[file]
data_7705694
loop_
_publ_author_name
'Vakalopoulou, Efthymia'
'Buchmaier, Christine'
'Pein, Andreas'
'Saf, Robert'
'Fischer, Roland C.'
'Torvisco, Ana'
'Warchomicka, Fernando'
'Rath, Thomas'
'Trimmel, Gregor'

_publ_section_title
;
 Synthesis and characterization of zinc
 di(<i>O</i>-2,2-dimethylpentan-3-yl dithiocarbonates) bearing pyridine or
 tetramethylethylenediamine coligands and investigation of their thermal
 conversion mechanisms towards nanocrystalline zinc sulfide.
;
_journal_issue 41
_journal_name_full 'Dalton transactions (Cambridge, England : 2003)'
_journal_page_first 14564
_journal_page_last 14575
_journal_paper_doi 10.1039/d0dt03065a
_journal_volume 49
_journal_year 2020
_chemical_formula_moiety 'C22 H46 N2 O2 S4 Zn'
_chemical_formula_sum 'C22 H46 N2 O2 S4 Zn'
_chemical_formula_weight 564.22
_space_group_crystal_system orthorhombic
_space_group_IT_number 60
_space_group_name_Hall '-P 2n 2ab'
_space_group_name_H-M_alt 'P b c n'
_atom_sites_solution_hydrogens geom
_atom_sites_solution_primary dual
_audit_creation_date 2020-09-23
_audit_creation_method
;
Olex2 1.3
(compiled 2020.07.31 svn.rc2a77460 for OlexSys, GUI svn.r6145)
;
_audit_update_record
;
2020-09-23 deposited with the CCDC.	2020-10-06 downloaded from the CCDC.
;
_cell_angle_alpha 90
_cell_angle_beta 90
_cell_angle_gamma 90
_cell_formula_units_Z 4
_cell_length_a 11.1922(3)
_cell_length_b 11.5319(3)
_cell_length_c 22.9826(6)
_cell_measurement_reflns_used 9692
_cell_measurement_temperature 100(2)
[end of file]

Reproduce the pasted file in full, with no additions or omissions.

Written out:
data_7705694
loop_
_publ_author_name
'Vakalopoulou, Efthymia'
'Buchmaier, Christine'
'Pein, Andreas'
'Saf, Robert'
'Fischer, Roland C.'
'Torvisco, Ana'
'Warchomicka, Fernando'
'Rath, Thomas'
'Trimmel, Gregor'

_publ_section_title
;
 Synthesis and characterization of zinc
 di(<i>O</i>-2,2-dimethylpentan-3-yl dithiocarbonates) bearing pyridine or
 tetramethylethylenediamine coligands and investigation of their thermal
 conversion mechanisms towards nanocrystalline zinc sulfide.
;
_journal_issue 41
_journal_name_full 'Dalton transactions (Cambridge, England : 2003)'
_journal_page_first 14564
_journal_page_last 14575
_journal_paper_doi 10.1039/d0dt03065a
_journal_volume 49
_journal_year 2020
_chemical_formula_moiety 'C22 H46 N2 O2 S4 Zn'
_chemical_formula_sum 'C22 H46 N2 O2 S4 Zn'
_chemical_formula_weight 564.22
_space_group_crystal_system orthorhombic
_space_group_IT_number 60
_space_group_name_Hall '-P 2n 2ab'
_space_group_name_H-M_alt 'P b c n'
_atom_sites_solution_hydrogens geom
_atom_sites_solution_primary dual
_audit_creation_date 2020-09-23
_audit_creation_method
;
Olex2 1.3
(compiled 2020.07.31 svn.rc2a77460 for OlexSys, GUI svn.r6145)
;
_audit_update_record
;
2020-09-23 deposited with the CCDC.	2020-10-06 downloaded from the CCDC.
;
_cell_angle_alpha 90
_cell_angle_beta 90
_cell_angle_gamma 90
_cell_formula_units_Z 4
_cell_length_a 11.1922(3)
_cell_length_b 11.5319(3)
_cell_length_c 22.9826(6)
_cell_measurement_reflns_used 9692
_cell_measurement_temperature 100(2)